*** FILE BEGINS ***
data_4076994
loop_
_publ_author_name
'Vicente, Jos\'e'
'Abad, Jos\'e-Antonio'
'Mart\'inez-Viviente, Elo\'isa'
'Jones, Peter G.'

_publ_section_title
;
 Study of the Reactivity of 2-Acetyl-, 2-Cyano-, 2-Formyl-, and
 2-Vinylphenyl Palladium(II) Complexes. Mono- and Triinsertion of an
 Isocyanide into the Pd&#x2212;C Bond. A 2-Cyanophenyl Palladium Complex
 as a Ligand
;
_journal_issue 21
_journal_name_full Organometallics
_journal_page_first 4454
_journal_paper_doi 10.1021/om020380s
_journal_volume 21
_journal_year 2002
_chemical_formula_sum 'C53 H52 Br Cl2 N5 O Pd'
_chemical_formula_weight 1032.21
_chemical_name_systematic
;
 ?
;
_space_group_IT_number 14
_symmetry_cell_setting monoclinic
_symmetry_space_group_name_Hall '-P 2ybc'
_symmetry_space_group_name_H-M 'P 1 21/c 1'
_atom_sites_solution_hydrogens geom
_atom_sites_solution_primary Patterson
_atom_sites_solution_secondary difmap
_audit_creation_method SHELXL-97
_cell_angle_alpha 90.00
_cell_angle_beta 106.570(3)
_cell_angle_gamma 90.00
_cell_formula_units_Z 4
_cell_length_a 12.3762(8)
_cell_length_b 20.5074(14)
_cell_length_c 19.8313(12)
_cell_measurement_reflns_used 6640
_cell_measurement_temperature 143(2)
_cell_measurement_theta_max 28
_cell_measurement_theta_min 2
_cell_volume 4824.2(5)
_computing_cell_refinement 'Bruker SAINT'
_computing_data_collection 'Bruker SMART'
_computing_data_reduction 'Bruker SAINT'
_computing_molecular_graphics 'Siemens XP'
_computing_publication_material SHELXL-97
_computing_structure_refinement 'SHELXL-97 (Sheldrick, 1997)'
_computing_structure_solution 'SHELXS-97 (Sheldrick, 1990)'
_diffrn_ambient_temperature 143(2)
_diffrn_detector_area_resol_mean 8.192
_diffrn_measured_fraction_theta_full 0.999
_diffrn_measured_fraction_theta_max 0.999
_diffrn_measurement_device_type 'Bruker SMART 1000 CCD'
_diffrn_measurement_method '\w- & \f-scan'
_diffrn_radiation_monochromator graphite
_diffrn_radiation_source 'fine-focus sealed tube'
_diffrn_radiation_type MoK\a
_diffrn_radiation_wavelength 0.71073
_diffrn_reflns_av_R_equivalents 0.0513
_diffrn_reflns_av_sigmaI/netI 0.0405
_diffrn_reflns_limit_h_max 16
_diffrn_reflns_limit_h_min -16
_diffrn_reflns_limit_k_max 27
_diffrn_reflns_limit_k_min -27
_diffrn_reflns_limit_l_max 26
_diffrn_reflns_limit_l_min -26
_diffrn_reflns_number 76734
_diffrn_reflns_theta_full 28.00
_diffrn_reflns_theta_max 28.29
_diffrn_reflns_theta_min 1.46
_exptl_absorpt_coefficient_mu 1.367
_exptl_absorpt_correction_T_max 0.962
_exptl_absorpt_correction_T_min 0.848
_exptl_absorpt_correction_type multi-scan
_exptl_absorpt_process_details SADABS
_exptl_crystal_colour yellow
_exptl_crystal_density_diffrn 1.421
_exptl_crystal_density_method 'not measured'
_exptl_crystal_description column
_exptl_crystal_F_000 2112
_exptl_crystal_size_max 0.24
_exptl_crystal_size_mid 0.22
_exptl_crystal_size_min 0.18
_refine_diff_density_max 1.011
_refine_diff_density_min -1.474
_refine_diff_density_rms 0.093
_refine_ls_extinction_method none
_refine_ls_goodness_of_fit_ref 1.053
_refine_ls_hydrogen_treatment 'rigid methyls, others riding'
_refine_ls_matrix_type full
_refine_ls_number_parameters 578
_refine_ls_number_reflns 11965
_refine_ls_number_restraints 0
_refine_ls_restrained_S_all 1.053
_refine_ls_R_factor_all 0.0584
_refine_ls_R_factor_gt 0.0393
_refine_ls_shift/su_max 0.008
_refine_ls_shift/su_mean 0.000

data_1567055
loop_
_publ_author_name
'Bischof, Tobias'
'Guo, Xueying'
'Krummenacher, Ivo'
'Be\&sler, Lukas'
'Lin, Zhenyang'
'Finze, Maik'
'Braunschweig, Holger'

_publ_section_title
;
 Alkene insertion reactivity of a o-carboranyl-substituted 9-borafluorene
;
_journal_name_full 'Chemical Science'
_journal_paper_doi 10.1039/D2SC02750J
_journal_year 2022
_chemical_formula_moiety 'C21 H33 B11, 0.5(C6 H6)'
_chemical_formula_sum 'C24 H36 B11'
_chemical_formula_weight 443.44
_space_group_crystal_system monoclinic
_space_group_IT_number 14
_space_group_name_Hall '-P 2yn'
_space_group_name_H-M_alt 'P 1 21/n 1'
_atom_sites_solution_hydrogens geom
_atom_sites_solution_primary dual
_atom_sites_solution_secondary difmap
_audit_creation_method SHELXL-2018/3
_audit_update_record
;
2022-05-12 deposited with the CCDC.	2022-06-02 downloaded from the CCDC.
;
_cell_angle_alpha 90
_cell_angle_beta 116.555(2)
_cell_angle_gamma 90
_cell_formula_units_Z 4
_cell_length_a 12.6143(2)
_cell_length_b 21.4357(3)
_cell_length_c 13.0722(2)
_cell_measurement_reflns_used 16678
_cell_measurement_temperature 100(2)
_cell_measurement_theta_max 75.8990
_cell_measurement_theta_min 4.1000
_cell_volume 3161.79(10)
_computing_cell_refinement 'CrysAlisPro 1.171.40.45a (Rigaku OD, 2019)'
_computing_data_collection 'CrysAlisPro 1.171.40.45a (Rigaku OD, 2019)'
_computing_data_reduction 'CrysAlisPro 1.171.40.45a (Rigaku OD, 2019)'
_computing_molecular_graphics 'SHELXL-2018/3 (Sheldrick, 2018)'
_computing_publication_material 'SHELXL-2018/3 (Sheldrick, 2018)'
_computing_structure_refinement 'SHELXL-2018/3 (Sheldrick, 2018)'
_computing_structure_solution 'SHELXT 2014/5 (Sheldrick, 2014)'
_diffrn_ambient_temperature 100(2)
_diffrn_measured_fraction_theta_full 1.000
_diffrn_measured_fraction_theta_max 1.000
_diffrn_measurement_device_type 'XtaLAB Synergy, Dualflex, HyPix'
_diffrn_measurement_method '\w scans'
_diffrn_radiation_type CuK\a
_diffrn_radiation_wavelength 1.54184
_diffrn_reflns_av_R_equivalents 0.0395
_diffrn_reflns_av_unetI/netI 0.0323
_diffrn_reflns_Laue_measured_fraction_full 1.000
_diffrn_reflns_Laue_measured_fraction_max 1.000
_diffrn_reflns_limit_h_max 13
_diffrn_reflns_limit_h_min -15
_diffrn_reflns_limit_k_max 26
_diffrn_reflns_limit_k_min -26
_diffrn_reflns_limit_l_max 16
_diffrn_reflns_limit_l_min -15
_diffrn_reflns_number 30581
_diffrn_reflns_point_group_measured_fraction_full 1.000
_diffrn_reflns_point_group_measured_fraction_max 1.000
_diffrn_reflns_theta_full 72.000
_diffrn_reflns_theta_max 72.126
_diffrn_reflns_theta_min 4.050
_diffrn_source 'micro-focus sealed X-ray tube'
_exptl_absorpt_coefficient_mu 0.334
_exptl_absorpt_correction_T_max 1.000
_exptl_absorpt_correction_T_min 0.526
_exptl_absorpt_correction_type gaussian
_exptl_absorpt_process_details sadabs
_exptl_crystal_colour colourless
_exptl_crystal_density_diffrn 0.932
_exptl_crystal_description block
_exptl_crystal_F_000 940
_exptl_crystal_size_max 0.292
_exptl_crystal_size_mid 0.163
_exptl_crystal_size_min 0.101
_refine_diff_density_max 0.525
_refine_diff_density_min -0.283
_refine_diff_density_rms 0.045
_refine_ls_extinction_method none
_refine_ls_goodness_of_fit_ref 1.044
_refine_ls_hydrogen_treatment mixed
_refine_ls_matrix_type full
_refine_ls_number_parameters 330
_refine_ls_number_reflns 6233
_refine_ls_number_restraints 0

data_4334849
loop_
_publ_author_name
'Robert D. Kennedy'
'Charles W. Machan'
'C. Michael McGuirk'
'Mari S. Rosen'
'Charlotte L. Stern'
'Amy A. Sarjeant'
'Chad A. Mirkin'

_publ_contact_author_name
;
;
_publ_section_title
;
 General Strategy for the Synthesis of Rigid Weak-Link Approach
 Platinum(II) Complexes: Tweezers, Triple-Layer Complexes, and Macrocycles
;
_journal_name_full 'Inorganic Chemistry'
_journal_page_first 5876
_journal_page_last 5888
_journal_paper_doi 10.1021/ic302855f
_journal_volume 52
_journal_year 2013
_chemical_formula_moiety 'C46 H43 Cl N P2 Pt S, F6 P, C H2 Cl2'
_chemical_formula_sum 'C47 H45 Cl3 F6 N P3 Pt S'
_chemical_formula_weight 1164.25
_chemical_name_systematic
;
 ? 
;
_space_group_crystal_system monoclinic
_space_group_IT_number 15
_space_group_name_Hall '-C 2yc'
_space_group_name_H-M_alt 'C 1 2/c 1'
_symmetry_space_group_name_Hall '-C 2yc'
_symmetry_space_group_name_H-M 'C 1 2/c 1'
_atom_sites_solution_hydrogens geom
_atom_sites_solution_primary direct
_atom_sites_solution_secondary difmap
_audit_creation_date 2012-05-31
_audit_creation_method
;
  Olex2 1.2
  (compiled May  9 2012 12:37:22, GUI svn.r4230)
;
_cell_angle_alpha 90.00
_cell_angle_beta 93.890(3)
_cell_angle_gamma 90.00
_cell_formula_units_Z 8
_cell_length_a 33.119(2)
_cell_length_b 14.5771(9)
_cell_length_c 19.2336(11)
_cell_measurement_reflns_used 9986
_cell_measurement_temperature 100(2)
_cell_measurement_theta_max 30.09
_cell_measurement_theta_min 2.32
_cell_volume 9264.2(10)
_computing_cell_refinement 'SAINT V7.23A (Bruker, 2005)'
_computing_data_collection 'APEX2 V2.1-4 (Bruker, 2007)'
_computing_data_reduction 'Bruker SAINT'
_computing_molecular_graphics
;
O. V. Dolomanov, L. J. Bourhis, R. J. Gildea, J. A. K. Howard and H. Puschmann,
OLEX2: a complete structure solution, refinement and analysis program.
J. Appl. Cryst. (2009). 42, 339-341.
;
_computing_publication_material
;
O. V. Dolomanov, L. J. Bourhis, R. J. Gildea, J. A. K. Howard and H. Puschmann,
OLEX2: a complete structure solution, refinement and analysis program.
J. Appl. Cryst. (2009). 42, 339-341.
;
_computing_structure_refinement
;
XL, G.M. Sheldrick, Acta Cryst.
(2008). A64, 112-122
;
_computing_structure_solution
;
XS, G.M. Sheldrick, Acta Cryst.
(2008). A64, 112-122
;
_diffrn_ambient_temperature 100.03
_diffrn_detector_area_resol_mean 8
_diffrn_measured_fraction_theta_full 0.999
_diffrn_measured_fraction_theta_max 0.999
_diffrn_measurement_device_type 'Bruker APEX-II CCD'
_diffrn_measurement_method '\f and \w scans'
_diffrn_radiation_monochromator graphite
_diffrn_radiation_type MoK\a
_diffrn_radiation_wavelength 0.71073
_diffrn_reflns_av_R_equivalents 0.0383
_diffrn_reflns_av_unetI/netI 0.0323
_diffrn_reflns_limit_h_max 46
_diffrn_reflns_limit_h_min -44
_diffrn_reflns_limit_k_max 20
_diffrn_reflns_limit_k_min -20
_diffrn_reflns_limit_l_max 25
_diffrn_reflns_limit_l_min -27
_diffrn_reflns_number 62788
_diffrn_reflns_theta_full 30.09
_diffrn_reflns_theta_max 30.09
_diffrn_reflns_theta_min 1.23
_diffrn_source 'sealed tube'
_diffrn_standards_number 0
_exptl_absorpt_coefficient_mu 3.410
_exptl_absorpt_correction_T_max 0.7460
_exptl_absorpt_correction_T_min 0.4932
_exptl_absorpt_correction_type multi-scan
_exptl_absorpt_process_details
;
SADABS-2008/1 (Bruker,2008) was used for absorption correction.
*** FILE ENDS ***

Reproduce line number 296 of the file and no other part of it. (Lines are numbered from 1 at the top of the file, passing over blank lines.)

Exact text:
_diffrn_reflns_limit_h_min -44